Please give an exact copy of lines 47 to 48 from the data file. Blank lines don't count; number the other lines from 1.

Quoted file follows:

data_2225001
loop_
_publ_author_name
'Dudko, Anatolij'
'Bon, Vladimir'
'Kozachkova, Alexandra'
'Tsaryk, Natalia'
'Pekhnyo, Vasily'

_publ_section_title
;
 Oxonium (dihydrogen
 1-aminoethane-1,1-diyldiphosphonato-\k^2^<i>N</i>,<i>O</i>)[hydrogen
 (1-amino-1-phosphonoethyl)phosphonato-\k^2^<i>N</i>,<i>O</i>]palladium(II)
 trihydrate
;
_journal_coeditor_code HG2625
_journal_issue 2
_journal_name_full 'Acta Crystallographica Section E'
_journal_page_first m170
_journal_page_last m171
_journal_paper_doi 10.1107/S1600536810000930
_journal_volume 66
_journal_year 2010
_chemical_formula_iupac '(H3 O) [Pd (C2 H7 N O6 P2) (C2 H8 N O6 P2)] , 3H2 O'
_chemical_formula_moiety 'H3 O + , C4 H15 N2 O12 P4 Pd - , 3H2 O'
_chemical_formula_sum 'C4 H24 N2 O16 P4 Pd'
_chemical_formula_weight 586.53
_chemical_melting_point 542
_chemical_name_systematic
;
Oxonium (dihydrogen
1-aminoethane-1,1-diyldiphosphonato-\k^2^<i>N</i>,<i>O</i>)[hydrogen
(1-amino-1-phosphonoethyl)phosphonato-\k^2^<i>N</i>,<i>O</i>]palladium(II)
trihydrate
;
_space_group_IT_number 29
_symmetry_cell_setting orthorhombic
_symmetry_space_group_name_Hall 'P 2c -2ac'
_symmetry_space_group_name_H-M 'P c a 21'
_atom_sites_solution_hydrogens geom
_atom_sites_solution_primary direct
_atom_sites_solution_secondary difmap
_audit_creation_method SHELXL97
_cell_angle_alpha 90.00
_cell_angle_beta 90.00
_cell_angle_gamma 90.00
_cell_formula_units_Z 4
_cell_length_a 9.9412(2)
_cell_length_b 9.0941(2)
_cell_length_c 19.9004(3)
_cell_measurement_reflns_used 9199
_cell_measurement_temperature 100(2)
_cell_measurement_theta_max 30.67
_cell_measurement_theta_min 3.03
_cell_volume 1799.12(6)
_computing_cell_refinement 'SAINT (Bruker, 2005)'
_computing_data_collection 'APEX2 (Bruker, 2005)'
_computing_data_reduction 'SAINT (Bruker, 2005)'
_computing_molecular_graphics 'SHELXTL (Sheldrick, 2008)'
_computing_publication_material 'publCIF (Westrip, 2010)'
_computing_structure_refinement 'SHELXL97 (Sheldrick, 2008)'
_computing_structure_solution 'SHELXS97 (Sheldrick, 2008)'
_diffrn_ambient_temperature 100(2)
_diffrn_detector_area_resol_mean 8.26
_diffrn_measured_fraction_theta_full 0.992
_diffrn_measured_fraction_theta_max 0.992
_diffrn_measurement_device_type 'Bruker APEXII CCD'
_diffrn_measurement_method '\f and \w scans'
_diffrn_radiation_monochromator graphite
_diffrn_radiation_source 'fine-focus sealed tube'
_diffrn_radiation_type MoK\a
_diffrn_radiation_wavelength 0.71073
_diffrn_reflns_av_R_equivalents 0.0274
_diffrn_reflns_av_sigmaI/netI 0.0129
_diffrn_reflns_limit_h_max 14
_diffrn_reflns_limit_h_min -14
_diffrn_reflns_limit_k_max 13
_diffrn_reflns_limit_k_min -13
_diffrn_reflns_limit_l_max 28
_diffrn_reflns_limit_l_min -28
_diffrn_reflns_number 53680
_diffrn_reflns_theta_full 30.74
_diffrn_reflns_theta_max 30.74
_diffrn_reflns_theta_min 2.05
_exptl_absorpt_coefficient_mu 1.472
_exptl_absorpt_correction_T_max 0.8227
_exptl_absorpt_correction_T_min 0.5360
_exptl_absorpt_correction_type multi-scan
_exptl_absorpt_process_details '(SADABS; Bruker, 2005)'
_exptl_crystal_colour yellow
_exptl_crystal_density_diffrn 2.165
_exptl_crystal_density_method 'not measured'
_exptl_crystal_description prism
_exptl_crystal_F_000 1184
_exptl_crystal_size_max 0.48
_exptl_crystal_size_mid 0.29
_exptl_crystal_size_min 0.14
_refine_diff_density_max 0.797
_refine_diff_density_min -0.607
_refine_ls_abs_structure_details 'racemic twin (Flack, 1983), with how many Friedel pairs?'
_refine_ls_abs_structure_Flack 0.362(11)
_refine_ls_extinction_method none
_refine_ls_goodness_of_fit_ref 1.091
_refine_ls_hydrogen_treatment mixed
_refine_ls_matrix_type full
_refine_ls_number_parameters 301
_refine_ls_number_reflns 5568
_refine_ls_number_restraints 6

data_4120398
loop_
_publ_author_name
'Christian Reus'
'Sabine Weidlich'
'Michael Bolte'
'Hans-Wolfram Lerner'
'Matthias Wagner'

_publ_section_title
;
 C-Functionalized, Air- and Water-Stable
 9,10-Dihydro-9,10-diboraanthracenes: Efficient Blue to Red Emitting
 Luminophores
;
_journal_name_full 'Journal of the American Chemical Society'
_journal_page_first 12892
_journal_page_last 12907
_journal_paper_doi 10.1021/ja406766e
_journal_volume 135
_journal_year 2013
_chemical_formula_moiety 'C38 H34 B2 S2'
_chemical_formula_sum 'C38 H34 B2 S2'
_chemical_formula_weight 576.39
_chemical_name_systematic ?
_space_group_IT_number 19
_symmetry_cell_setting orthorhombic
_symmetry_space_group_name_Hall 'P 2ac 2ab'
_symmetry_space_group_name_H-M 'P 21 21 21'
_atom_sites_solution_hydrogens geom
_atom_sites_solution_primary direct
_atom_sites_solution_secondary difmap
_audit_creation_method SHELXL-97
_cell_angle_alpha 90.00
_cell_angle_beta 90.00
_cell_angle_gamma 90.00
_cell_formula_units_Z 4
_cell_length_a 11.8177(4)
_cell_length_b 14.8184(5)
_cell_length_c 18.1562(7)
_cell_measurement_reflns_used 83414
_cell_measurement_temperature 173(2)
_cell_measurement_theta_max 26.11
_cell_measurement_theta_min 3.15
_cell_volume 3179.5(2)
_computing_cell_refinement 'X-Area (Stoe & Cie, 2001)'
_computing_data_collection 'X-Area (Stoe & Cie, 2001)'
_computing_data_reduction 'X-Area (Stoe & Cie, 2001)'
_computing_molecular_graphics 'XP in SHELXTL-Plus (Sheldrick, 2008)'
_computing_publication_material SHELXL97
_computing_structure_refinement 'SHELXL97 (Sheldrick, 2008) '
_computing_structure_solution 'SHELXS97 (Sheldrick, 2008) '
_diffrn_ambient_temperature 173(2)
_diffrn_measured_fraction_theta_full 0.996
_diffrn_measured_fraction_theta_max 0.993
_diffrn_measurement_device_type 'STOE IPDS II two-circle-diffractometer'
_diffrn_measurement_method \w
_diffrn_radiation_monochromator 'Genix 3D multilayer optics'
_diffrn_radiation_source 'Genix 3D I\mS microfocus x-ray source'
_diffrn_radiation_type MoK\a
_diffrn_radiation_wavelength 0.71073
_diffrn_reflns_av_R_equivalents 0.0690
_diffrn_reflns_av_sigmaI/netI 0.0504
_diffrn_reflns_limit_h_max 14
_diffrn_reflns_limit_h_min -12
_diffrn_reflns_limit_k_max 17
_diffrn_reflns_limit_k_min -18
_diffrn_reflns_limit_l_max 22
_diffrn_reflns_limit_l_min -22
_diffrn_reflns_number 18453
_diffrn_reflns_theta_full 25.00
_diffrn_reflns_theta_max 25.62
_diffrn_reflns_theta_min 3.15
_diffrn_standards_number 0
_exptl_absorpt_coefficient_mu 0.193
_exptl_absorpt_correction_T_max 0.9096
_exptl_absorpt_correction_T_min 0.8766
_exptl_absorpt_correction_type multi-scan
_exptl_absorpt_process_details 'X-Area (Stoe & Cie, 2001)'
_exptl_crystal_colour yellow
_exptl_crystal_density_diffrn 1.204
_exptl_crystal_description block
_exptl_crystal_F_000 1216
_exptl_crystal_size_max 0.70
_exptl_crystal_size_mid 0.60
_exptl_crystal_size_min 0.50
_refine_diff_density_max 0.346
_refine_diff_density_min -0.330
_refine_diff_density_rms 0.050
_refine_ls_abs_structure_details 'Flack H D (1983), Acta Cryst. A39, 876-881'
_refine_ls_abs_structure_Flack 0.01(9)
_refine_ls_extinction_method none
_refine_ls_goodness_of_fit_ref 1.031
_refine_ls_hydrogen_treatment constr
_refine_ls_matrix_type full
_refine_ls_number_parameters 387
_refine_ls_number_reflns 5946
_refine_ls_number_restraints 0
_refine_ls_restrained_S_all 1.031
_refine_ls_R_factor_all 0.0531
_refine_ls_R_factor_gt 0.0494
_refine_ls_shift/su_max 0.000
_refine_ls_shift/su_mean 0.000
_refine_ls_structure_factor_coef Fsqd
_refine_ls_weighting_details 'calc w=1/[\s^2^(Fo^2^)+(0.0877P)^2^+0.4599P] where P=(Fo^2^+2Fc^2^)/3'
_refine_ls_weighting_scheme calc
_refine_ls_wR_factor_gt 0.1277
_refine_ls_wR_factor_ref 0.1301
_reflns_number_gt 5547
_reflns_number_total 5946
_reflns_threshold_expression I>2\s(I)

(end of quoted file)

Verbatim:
_cell_formula_units_Z 4
_cell_length_a 9.9412(2)